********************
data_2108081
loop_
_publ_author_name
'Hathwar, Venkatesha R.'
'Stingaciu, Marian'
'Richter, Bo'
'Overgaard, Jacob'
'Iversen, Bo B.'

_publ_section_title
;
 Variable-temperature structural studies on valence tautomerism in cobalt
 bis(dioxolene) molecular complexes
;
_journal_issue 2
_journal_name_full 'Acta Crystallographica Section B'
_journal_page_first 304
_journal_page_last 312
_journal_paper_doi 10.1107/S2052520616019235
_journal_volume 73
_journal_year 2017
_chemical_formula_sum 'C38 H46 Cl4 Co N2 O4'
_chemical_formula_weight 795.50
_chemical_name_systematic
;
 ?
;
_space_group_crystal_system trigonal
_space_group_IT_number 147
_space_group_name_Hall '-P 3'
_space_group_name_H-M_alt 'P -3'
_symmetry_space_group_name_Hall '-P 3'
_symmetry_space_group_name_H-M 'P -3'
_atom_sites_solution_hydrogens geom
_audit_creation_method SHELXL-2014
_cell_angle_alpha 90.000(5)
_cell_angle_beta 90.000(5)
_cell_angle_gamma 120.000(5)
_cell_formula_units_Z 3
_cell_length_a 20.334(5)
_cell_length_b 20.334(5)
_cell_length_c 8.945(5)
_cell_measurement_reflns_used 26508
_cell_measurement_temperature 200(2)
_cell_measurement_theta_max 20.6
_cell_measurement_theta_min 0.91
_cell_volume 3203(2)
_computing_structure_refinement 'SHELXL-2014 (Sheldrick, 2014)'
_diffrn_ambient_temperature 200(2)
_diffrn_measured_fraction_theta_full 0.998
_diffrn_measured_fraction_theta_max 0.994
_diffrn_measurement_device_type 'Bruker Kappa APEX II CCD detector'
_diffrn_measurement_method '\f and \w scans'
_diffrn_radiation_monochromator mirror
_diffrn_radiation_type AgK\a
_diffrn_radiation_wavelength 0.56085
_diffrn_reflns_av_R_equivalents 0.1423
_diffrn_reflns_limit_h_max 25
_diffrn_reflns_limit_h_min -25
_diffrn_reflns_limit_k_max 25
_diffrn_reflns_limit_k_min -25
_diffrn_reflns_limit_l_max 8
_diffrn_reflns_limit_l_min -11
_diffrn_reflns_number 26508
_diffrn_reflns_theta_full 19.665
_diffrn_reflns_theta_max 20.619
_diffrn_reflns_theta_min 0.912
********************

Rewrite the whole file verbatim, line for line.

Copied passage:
data_2108081
loop_
_publ_author_name
'Hathwar, Venkatesha R.'
'Stingaciu, Marian'
'Richter, Bo'
'Overgaard, Jacob'
'Iversen, Bo B.'

_publ_section_title
;
 Variable-temperature structural studies on valence tautomerism in cobalt
 bis(dioxolene) molecular complexes
;
_journal_issue 2
_journal_name_full 'Acta Crystallographica Section B'
_journal_page_first 304
_journal_page_last 312
_journal_paper_doi 10.1107/S2052520616019235
_journal_volume 73
_journal_year 2017
_chemical_formula_sum 'C38 H46 Cl4 Co N2 O4'
_chemical_formula_weight 795.50
_chemical_name_systematic
;
 ?
;
_space_group_crystal_system trigonal
_space_group_IT_number 147
_space_group_name_Hall '-P 3'
_space_group_name_H-M_alt 'P -3'
_symmetry_space_group_name_Hall '-P 3'
_symmetry_space_group_name_H-M 'P -3'
_atom_sites_solution_hydrogens geom
_audit_creation_method SHELXL-2014
_cell_angle_alpha 90.000(5)
_cell_angle_beta 90.000(5)
_cell_angle_gamma 120.000(5)
_cell_formula_units_Z 3
_cell_length_a 20.334(5)
_cell_length_b 20.334(5)
_cell_length_c 8.945(5)
_cell_measurement_reflns_used 26508
_cell_measurement_temperature 200(2)
_cell_measurement_theta_max 20.6
_cell_measurement_theta_min 0.91
_cell_volume 3203(2)
_computing_structure_refinement 'SHELXL-2014 (Sheldrick, 2014)'
_diffrn_ambient_temperature 200(2)
_diffrn_measured_fraction_theta_full 0.998
_diffrn_measured_fraction_theta_max 0.994
_diffrn_measurement_device_type 'Bruker Kappa APEX II CCD detector'
_diffrn_measurement_method '\f and \w scans'
_diffrn_radiation_monochromator mirror
_diffrn_radiation_type AgK\a
_diffrn_radiation_wavelength 0.56085
_diffrn_reflns_av_R_equivalents 0.1423
_diffrn_reflns_limit_h_max 25
_diffrn_reflns_limit_h_min -25
_diffrn_reflns_limit_k_max 25
_diffrn_reflns_limit_k_min -25
_diffrn_reflns_limit_l_max 8
_diffrn_reflns_limit_l_min -11
_diffrn_reflns_number 26508
_diffrn_reflns_theta_full 19.665
_diffrn_reflns_theta_max 20.619
_diffrn_reflns_theta_min 0.912